On Wednesday, Google flipped the switch to provide data compression in its Chrome beta for Android, which can speed up your browsing experience while also using less mobile broadband capacity. You actually have to enable the experimental function on your Android device first — here’s how to do it — before seeing the results.
Since sharing that information, I’ve been using the data compression function on my Galaxy Note 2. It feels like a slight speed boost to me: Google is using SPDY web connections, compressing images to the WebP format and removing unnecessary page data such as information on blank space. But it’s difficult to quantify how much faster or how much data I’m saving.
It turns out that Google has a little flag in Chrome to show exactly how much broadband savings the compression feature brings. I found out about it by watching Google’s Mobile Web Thursday’s video for developers.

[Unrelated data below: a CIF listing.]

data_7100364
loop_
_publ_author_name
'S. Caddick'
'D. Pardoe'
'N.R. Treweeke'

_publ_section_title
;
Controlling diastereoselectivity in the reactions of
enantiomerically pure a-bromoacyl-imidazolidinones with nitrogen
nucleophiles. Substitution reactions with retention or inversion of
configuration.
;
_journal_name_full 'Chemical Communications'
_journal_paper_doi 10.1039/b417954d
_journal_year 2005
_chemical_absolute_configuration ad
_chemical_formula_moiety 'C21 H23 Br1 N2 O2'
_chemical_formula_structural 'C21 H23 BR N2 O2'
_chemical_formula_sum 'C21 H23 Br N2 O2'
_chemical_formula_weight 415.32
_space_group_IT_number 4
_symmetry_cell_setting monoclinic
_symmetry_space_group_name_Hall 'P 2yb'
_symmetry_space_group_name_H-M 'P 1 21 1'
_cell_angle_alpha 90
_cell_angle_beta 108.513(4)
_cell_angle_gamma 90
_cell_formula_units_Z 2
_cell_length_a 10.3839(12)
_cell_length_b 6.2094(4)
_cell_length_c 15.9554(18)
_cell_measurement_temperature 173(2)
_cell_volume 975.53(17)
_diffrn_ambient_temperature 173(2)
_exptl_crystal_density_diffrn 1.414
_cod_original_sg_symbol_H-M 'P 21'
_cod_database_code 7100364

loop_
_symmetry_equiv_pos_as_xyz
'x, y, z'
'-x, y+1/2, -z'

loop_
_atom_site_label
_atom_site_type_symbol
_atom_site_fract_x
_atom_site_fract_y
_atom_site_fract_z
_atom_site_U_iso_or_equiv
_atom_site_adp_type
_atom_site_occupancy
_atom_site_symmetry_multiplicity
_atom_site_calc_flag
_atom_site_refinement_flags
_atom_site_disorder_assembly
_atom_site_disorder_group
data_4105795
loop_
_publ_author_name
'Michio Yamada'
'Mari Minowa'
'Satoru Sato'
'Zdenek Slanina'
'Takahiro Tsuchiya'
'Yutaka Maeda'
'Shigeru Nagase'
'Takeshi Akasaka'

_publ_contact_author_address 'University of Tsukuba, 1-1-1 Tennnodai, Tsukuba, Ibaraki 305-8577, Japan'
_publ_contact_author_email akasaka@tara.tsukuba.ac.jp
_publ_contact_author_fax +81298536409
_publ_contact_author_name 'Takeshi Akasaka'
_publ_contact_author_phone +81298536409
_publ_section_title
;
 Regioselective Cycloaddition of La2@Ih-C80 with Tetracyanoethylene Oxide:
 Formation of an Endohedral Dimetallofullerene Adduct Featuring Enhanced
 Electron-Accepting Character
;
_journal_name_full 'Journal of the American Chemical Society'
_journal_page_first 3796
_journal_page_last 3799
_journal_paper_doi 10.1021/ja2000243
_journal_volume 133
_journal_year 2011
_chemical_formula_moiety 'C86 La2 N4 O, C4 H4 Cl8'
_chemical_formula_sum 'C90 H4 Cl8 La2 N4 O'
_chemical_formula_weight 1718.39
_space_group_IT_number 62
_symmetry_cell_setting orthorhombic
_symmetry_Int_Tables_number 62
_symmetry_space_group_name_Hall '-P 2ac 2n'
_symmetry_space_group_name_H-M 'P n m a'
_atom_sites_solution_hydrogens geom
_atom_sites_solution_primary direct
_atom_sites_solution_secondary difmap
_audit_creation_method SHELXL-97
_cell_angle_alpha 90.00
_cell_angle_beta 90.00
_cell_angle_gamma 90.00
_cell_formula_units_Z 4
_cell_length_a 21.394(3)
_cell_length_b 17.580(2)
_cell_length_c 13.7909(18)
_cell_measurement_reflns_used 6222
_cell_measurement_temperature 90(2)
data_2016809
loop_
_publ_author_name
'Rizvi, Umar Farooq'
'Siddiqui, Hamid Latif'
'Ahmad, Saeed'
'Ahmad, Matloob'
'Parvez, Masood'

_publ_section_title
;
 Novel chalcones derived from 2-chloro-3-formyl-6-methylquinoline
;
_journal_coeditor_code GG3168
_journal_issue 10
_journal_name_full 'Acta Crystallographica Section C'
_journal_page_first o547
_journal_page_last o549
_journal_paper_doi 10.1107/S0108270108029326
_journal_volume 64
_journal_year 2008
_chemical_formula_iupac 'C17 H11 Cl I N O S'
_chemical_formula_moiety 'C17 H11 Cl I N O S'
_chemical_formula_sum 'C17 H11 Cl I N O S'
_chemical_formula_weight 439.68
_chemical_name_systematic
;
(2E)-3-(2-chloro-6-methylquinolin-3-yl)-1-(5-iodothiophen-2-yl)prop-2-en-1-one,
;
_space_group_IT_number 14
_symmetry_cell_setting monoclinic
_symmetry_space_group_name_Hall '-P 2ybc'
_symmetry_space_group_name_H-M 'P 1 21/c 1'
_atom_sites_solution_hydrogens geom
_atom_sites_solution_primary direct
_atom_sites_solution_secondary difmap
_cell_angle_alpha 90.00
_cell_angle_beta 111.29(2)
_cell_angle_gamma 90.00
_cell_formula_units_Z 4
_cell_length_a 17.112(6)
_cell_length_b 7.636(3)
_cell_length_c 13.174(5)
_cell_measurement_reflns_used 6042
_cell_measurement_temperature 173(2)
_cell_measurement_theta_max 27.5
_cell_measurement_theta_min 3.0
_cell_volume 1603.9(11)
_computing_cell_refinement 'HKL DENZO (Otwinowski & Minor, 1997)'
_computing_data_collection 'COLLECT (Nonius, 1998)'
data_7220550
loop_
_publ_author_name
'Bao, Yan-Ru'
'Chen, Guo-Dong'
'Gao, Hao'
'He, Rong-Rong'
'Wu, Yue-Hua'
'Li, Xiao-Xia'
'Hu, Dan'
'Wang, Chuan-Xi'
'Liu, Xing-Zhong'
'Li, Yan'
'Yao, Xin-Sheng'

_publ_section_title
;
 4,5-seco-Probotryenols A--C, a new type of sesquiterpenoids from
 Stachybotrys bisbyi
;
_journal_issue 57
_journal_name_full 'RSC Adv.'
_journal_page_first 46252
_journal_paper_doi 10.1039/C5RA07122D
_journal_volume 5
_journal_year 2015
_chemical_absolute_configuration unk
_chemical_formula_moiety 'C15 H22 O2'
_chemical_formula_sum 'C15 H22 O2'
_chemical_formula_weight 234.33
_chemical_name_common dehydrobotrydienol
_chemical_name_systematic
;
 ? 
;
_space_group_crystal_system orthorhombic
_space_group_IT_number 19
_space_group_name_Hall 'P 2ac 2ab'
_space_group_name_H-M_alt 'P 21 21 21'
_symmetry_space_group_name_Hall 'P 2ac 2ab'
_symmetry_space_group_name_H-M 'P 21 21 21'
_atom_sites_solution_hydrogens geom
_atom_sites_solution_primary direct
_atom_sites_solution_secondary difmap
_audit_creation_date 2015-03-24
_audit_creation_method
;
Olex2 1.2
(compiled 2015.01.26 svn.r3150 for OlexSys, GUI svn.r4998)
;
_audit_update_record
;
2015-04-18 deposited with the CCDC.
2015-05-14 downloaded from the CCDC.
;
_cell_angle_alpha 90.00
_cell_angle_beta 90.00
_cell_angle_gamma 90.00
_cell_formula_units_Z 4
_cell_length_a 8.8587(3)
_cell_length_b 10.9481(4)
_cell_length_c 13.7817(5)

To see your data savings once the experimental compression feature is active, simply type chrome://net-internals in a Chrome browser tab. On the left side of the page that appears, you’ll see a number of options; tap the one for Bandwidth and you’ll get a handy little tablet showing the data savings for the current browser session as well as for all time.